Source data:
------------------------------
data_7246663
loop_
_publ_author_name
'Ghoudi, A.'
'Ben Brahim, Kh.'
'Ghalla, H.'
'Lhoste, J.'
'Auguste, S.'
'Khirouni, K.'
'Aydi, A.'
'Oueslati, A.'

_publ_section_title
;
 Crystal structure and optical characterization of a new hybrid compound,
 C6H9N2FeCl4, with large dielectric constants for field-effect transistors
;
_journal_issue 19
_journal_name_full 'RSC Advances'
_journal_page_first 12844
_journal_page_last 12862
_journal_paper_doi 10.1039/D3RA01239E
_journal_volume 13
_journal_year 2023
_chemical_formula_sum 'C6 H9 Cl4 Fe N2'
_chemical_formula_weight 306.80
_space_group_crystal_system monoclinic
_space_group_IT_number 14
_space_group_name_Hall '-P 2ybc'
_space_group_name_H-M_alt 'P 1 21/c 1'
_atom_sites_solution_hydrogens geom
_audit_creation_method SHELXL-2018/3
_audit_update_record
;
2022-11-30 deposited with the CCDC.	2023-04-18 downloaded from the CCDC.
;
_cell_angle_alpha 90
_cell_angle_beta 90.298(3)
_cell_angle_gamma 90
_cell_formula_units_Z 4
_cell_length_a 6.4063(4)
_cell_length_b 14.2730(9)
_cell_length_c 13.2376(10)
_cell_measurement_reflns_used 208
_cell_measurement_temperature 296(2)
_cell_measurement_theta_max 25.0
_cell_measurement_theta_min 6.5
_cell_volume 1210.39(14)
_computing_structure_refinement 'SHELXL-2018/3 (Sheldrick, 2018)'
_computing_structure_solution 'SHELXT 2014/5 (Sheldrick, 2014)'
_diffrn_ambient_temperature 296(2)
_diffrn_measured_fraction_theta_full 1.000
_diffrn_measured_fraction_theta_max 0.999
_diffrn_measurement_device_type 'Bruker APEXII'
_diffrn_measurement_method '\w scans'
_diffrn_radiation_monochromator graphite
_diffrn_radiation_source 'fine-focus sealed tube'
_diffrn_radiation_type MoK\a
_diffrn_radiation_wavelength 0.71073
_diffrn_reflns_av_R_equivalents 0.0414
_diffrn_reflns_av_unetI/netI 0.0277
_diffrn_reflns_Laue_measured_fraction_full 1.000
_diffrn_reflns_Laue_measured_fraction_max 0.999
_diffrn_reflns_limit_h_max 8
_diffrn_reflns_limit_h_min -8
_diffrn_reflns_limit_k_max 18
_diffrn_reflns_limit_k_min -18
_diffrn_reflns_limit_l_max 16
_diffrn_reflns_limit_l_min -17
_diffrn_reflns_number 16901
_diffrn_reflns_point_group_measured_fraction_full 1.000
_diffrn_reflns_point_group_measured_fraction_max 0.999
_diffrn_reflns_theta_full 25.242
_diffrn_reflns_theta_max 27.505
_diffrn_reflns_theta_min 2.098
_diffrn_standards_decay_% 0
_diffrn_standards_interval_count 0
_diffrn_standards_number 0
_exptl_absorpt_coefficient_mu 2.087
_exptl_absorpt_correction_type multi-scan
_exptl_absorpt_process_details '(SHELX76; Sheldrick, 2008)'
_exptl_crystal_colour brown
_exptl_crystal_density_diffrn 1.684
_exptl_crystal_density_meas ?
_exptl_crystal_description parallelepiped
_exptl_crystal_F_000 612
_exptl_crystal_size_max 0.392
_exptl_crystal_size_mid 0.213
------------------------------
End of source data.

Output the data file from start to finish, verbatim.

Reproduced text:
data_7246663
loop_
_publ_author_name
'Ghoudi, A.'
'Ben Brahim, Kh.'
'Ghalla, H.'
'Lhoste, J.'
'Auguste, S.'
'Khirouni, K.'
'Aydi, A.'
'Oueslati, A.'

_publ_section_title
;
 Crystal structure and optical characterization of a new hybrid compound,
 C6H9N2FeCl4, with large dielectric constants for field-effect transistors
;
_journal_issue 19
_journal_name_full 'RSC Advances'
_journal_page_first 12844
_journal_page_last 12862
_journal_paper_doi 10.1039/D3RA01239E
_journal_volume 13
_journal_year 2023
_chemical_formula_sum 'C6 H9 Cl4 Fe N2'
_chemical_formula_weight 306.80
_space_group_crystal_system monoclinic
_space_group_IT_number 14
_space_group_name_Hall '-P 2ybc'
_space_group_name_H-M_alt 'P 1 21/c 1'
_atom_sites_solution_hydrogens geom
_audit_creation_method SHELXL-2018/3
_audit_update_record
;
2022-11-30 deposited with the CCDC.	2023-04-18 downloaded from the CCDC.
;
_cell_angle_alpha 90
_cell_angle_beta 90.298(3)
_cell_angle_gamma 90
_cell_formula_units_Z 4
_cell_length_a 6.4063(4)
_cell_length_b 14.2730(9)
_cell_length_c 13.2376(10)
_cell_measurement_reflns_used 208
_cell_measurement_temperature 296(2)
_cell_measurement_theta_max 25.0
_cell_measurement_theta_min 6.5
_cell_volume 1210.39(14)
_computing_structure_refinement 'SHELXL-2018/3 (Sheldrick, 2018)'
_computing_structure_solution 'SHELXT 2014/5 (Sheldrick, 2014)'
_diffrn_ambient_temperature 296(2)
_diffrn_measured_fraction_theta_full 1.000
_diffrn_measured_fraction_theta_max 0.999
_diffrn_measurement_device_type 'Bruker APEXII'
_diffrn_measurement_method '\w scans'
_diffrn_radiation_monochromator graphite
_diffrn_radiation_source 'fine-focus sealed tube'
_diffrn_radiation_type MoK\a
_diffrn_radiation_wavelength 0.71073
_diffrn_reflns_av_R_equivalents 0.0414
_diffrn_reflns_av_unetI/netI 0.0277
_diffrn_reflns_Laue_measured_fraction_full 1.000
_diffrn_reflns_Laue_measured_fraction_max 0.999
_diffrn_reflns_limit_h_max 8
_diffrn_reflns_limit_h_min -8
_diffrn_reflns_limit_k_max 18
_diffrn_reflns_limit_k_min -18
_diffrn_reflns_limit_l_max 16
_diffrn_reflns_limit_l_min -17
_diffrn_reflns_number 16901
_diffrn_reflns_point_group_measured_fraction_full 1.000
_diffrn_reflns_point_group_measured_fraction_max 0.999
_diffrn_reflns_theta_full 25.242
_diffrn_reflns_theta_max 27.505
_diffrn_reflns_theta_min 2.098
_diffrn_standards_decay_% 0
_diffrn_standards_interval_count 0
_diffrn_standards_number 0
_exptl_absorpt_coefficient_mu 2.087
_exptl_absorpt_correction_type multi-scan
_exptl_absorpt_process_details '(SHELX76; Sheldrick, 2008)'
_exptl_crystal_colour brown
_exptl_crystal_density_diffrn 1.684
_exptl_crystal_density_meas ?
_exptl_crystal_description parallelepiped
_exptl_crystal_F_000 612
_exptl_crystal_size_max 0.392
_exptl_crystal_size_mid 0.213